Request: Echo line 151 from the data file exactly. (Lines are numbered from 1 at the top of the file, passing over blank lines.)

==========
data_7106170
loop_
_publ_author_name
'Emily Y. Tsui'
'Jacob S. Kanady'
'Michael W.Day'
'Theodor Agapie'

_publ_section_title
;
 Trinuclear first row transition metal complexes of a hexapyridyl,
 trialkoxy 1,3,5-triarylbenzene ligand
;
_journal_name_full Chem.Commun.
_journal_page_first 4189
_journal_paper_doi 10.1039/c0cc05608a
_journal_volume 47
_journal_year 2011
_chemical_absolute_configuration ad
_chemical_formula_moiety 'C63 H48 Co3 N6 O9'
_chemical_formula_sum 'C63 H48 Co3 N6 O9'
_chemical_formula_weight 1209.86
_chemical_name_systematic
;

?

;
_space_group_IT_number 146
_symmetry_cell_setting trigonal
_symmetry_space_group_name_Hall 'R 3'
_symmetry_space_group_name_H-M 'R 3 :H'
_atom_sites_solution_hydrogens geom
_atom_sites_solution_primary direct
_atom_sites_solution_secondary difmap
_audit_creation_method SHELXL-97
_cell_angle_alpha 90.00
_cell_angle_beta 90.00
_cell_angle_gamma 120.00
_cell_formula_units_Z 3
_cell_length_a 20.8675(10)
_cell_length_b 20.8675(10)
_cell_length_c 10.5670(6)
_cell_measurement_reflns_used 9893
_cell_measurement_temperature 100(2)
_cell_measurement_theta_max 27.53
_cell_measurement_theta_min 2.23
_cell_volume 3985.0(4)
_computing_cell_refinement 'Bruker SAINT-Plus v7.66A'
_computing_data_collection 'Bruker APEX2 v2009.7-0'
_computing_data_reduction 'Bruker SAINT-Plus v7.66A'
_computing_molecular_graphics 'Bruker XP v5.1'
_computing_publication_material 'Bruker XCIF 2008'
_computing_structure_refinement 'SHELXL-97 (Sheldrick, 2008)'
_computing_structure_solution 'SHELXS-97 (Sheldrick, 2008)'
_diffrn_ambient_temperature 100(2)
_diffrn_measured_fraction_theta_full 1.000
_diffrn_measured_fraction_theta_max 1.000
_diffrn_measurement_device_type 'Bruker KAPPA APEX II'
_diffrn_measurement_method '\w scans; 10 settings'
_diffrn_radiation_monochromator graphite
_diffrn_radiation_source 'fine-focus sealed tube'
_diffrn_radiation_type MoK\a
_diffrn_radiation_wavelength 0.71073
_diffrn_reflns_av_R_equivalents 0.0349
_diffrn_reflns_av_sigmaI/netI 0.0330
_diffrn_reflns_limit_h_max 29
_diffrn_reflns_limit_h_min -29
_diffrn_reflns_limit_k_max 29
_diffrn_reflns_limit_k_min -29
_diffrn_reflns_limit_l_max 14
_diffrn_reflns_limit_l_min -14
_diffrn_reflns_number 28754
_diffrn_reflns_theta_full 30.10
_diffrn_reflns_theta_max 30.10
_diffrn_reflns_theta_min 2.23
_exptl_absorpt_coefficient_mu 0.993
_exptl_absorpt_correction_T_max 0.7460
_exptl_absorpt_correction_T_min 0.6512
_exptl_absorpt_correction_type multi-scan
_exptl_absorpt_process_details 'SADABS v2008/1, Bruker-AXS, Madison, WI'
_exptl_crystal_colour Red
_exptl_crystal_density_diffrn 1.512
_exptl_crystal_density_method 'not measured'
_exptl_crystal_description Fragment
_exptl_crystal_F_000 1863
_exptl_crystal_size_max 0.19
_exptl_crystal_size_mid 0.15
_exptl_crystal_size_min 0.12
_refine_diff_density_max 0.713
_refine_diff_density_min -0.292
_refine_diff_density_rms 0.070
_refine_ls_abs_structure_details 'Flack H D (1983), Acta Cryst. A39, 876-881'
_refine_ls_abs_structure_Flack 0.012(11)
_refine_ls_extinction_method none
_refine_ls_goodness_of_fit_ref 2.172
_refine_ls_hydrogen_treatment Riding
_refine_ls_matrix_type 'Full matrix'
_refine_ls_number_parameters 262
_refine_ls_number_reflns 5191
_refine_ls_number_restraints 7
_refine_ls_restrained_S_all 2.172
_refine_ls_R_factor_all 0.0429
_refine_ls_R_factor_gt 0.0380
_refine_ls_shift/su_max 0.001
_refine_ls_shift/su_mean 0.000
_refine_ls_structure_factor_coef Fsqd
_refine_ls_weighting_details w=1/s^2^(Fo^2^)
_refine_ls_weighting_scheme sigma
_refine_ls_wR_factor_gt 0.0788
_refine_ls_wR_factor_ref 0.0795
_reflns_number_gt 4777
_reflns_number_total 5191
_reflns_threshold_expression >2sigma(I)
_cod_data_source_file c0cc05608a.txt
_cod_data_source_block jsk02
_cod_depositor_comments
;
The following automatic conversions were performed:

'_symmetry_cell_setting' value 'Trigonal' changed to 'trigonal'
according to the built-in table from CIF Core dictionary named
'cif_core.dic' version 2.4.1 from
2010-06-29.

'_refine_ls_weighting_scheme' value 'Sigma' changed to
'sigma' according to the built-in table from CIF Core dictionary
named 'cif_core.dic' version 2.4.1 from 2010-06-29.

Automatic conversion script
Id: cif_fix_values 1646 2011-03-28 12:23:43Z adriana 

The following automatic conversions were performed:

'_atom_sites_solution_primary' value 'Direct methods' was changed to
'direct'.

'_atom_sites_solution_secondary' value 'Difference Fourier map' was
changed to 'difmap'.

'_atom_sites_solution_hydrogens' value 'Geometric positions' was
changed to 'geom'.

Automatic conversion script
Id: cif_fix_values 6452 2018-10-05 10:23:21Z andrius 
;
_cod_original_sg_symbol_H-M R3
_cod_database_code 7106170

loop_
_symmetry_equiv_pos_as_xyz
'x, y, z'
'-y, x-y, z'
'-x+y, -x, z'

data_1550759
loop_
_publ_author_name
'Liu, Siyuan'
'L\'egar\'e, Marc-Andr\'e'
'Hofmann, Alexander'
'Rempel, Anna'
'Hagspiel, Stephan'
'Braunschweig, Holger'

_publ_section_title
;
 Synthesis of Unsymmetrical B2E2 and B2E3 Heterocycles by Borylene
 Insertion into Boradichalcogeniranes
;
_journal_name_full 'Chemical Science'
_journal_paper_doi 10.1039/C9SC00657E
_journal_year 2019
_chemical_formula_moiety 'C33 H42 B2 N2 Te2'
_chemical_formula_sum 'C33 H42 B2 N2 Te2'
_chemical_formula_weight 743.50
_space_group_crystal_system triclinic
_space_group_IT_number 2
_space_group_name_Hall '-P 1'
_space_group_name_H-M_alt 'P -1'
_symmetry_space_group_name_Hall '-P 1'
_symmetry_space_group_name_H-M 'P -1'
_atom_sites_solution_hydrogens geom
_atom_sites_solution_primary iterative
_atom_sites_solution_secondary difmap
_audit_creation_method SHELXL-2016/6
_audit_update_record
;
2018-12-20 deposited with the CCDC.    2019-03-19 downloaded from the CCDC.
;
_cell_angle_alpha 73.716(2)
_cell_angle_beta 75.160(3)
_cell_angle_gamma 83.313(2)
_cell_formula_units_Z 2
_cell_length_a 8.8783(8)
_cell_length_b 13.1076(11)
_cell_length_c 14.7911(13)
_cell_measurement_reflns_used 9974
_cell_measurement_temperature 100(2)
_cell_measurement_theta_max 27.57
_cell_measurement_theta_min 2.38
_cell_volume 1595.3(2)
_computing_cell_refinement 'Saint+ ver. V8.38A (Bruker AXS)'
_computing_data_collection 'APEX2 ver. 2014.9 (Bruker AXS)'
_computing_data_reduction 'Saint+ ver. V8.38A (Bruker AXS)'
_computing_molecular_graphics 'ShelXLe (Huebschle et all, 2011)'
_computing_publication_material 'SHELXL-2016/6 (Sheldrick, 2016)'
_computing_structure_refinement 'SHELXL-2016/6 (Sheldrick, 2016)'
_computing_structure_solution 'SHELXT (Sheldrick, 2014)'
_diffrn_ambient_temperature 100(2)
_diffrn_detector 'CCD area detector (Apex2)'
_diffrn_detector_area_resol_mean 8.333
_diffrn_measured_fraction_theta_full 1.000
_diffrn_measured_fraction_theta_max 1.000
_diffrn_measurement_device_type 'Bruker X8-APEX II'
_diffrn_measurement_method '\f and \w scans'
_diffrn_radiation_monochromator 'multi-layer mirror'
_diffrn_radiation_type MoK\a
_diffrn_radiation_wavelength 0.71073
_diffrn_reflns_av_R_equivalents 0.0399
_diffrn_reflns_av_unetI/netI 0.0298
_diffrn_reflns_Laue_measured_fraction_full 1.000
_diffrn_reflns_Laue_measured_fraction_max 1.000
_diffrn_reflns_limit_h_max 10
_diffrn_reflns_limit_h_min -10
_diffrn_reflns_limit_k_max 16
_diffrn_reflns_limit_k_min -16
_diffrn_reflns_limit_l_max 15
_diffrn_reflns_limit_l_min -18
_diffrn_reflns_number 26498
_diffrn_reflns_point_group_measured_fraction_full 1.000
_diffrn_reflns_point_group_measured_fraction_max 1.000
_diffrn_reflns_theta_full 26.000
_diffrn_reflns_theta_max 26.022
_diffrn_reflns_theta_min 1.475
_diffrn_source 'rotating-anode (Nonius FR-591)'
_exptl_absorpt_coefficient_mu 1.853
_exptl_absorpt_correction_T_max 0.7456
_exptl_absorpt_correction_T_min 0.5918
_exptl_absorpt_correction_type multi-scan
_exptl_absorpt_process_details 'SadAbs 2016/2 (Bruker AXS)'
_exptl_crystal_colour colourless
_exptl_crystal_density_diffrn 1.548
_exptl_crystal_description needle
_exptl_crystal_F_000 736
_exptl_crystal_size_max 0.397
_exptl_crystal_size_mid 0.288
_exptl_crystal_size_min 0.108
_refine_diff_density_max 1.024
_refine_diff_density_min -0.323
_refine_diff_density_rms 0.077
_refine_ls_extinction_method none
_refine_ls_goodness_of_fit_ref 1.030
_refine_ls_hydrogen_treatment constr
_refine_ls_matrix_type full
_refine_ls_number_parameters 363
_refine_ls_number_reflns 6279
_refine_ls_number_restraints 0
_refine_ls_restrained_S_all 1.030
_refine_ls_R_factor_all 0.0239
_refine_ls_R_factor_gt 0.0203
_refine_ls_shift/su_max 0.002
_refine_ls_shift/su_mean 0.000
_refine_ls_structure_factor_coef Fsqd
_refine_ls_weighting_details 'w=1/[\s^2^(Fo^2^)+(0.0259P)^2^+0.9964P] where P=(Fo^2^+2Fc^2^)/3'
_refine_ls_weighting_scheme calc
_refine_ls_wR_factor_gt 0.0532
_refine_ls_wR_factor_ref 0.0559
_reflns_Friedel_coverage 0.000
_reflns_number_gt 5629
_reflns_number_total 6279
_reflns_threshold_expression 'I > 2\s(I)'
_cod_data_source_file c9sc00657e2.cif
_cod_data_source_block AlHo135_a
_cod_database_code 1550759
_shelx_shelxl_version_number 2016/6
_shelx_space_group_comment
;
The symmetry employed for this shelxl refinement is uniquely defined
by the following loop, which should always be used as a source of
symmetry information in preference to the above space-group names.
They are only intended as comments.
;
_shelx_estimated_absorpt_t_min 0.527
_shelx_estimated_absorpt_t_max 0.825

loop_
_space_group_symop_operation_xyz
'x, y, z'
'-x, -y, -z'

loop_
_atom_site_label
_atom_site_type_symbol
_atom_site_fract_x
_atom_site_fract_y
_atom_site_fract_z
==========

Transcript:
'Braunschweig, Holger'